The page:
Real Family Values: Real Family Values: Flexible Work Arrangements and Work-Life Fit
SOURCE: AP/Seth Wenig
Endnotes and citations are available in the PDF version of this issue brief.
This issue brief is part of a six-part series from the Faith and Progressive Policy Initiative outlining values-based policies that benefit all American families. For more information on our Real Family Values series, visit our series page.
Strong families are built through care. In addition to daily love and affection, families need to know that they can care for their children, sick family members, and elderly relatives. Only a generation ago, most families used to have a full-time stay-at-home caregiver, usually the mother. But today, the majority of parents work, including 90.8 percent of fathers and 63.3 percent of mothers, and only one in five children has a stay-at-home parent. Most families require this income in order to make ends meet, but all too often the ways in which workplaces are structured create needless conflict between home and work. When parents are fired or forced to quit their jobs because of a family emergency, it is an affront to the value we place on responsibility. When parents face stigma and reduced career options after working part time in order to care for their children or elderly parents, it goes against our values of equality of opportunity, commitment to work, and caring for those we love.
Greater flexibility in work arrangements—whether it is more control over scheduling hours, working part time, or greater stability in scheduling—gives workers more freedom in how and when they accomplish tasks and allows them to commit to both work and family. While nearly all employers report that they offer flexibility of various kinds to their workers, almost half of workers report that they do not have access to any form of flexibility in terms of the hours, days, or location where they must complete their work. Yet despite widespread public support, such policies are often unavailable or stigmatized, so that even when workers do have access to them, they face very real job repercussions for taking advantage of flexible work arrangements.
Providing American workers with the flexibility and scheduling stability they need in their jobs to help them better care for their families would give them the opportunity to be both responsible family caregivers and responsible employees. Below, the Faith and Progressive Policy Initiative explores the difficulties American families face when it comes to a lack of flexibility in the workplace and examines policies that will help ensure that workplace structures and attitudes strengthen American families and express real family values without unduly burdening businesses.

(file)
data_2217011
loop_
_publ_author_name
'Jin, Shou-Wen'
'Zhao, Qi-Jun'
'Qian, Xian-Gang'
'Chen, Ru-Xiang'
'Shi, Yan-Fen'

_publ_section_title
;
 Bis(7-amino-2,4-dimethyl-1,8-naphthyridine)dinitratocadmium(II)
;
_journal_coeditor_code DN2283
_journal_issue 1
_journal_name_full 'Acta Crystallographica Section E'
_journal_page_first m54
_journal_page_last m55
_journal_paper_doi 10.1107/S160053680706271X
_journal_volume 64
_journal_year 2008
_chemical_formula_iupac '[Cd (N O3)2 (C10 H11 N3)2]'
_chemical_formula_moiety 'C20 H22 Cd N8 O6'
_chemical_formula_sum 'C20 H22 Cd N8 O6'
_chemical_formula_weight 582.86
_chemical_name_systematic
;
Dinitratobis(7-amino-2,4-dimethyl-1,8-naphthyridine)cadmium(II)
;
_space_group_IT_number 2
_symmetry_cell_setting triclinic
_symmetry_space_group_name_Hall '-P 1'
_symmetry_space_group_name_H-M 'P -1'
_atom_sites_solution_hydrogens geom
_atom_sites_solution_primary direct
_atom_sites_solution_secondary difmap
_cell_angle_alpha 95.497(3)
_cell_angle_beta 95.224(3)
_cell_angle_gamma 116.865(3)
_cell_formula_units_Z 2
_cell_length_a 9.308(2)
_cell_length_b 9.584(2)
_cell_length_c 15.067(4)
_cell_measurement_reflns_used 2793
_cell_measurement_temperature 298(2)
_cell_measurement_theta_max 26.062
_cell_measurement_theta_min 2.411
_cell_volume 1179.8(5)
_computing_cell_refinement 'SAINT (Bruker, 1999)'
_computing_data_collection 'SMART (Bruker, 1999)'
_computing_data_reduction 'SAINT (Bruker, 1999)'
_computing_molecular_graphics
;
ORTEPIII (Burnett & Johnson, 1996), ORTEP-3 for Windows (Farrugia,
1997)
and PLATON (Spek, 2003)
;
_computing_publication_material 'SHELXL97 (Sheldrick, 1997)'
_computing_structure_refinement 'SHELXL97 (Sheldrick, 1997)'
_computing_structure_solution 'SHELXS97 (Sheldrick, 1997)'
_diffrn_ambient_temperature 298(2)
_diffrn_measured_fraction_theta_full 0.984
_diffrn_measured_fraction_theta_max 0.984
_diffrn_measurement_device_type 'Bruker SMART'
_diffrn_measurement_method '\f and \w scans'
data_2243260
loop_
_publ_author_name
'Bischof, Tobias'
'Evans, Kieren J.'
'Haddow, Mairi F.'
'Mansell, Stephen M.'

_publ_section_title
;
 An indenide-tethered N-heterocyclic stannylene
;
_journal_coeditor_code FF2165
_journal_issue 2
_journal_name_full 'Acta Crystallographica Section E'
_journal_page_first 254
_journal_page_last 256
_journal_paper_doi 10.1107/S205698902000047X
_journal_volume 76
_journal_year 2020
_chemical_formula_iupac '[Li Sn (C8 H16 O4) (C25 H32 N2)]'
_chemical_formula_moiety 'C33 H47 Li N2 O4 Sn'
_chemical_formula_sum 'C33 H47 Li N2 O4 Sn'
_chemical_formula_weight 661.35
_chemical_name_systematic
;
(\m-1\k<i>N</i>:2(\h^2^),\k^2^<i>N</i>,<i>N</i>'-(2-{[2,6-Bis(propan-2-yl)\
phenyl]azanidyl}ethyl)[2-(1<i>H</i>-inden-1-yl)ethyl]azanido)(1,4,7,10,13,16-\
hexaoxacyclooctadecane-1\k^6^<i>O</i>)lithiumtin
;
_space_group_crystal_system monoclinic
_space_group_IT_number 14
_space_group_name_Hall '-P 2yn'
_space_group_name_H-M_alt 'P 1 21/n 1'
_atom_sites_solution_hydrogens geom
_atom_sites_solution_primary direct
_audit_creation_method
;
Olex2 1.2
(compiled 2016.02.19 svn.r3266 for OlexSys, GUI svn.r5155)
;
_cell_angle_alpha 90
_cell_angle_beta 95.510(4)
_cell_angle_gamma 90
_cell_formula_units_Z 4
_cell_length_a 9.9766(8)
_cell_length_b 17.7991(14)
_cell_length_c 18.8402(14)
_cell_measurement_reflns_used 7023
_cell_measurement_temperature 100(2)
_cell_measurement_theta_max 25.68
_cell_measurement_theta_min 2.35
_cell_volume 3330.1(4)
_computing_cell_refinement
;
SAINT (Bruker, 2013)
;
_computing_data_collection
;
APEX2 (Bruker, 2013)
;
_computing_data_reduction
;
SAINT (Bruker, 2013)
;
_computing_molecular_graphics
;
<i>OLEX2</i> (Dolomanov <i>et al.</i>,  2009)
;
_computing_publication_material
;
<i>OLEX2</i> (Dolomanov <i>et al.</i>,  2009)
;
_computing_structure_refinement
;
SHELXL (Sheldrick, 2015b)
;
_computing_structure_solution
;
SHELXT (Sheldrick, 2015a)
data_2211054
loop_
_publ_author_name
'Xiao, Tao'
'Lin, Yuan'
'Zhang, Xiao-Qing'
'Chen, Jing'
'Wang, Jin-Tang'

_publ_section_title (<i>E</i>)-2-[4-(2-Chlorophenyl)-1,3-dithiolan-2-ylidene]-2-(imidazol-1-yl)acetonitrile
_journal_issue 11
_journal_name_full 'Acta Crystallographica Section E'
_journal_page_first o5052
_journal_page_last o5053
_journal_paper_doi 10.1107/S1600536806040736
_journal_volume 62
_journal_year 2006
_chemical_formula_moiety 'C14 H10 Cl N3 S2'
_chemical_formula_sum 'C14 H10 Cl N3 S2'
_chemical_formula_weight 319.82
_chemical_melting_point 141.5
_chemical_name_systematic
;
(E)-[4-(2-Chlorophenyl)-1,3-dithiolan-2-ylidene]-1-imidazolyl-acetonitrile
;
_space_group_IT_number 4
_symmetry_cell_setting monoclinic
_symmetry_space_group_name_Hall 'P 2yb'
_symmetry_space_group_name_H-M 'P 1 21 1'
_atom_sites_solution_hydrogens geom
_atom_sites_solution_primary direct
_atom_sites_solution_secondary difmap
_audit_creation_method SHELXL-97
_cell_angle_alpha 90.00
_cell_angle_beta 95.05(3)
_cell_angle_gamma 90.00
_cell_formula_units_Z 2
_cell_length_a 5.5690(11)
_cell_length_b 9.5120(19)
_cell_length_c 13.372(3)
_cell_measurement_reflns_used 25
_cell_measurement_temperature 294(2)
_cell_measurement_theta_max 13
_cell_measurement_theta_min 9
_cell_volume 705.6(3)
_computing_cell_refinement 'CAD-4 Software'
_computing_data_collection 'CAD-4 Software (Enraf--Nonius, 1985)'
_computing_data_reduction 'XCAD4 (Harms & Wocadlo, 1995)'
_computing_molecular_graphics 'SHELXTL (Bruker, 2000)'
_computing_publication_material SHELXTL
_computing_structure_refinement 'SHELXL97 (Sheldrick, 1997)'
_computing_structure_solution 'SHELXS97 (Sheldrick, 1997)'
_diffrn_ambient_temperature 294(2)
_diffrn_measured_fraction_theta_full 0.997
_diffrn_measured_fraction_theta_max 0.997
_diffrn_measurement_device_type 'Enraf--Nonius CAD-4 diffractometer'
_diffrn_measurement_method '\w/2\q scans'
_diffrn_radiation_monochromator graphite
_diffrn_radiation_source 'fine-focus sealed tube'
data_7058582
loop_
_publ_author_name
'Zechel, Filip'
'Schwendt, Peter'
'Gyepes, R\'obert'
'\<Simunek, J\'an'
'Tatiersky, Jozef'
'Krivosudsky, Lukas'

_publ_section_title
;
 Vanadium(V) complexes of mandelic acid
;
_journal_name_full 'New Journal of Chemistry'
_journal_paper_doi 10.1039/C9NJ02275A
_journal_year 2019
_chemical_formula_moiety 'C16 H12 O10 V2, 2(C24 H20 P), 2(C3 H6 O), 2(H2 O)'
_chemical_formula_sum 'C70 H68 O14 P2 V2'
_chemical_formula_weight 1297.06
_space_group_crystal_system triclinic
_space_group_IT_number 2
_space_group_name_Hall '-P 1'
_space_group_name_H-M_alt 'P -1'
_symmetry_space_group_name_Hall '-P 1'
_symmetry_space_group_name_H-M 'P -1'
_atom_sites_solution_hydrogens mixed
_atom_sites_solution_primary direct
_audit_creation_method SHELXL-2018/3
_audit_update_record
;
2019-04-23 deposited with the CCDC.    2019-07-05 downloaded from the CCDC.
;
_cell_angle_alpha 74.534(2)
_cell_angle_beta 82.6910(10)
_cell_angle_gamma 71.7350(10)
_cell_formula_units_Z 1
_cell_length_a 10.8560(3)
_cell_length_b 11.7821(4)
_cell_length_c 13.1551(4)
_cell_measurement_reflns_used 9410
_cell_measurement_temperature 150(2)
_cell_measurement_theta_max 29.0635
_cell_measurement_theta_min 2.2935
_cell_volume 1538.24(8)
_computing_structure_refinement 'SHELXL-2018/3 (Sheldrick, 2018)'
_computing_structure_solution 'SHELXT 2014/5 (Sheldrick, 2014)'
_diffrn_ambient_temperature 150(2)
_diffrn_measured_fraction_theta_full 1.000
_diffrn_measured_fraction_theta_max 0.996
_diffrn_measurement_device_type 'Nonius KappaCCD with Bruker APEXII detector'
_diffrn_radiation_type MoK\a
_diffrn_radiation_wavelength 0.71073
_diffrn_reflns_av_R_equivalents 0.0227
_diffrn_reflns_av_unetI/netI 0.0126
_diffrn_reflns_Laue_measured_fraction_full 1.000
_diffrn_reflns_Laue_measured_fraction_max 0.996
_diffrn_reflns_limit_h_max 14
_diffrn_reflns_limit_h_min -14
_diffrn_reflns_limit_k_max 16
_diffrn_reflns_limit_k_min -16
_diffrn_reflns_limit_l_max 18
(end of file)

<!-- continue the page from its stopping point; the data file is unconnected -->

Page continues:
Falling short on flexible work arrangements
Workers’ rights and the dignity of work have been core principles embedded in progressive faith movements, which have fought for just social and economic policies throughout our nation’s history. Policies that allow employees to perform well while also meeting their families’ needs are an important component of workers’ rights. While the Fair Labor Standards Act protects at least some individuals from overwork—establishing a minimum wage that better enables workers to manage their working hours and helping working caregivers manage their dual responsibilities—it does not address concerns such as the prevalence of involuntary part-time work when full-time work would be preferable, or issues of scheduling flexibility or predictability.
Issues of workplace flexibility take different forms in different industries, but the roots of the problems are the same: Our modern labor standards make it unnecessarily difficult for workers to be both good workers and good family caregivers. Americans across different industries and occupations would benefit from business strategies and public policies that help them accommodate both their family and work lives.
In a nation of 155 million workers within a larger global economy, flexible work arrangements require a number of different approaches in order to meet the needs of our diverse workforce. For some workers, the issue is overwork. Salaried professional employees, for example, are considered exempt from the Fair Labor Standards Act and are routinely expected to put in far more than 40 hours per week on the job. For workers in industries such as health services and transportation, mandatory overtime has become the norm—even though they are paid hourly wages. These workers have little advance knowledge of when their shifts will actually end; while overtime pay can help families make ends meet, unpredictable hours can also make arranging things such as child care nearly impossible. Finally, workers in the service industry often have problems with unpredictable schedules that can change on a whim and offer too few hours to make a living.
Americans who work in shift work or lower-wage, service-based jobs often find themselves unable to balance their family lives with work expectations for other reasons. Oftentimes, shift scheduling can lack stability: 49 percent of employers cite a worker’s availability at odd hours or “whenever the employer needs them” as very important in the hiring decision. Beginning and ending times are rigid, yet can often change with little notice—a practice known as “just-in-time” hours. When child care structures are difficult to organize or emergencies occur, shift and low-wage workers can lose their jobs with few questions asked. In a 2010 report by the Center for American Progress, Joan C. Williams and Heather Boushey relayed a story about a security guard who had been fired following an incident in which she left work to tend to her 10-year-old son after he had been in a fight. The firing was eventually reversed, but she was suspended for a week without pay.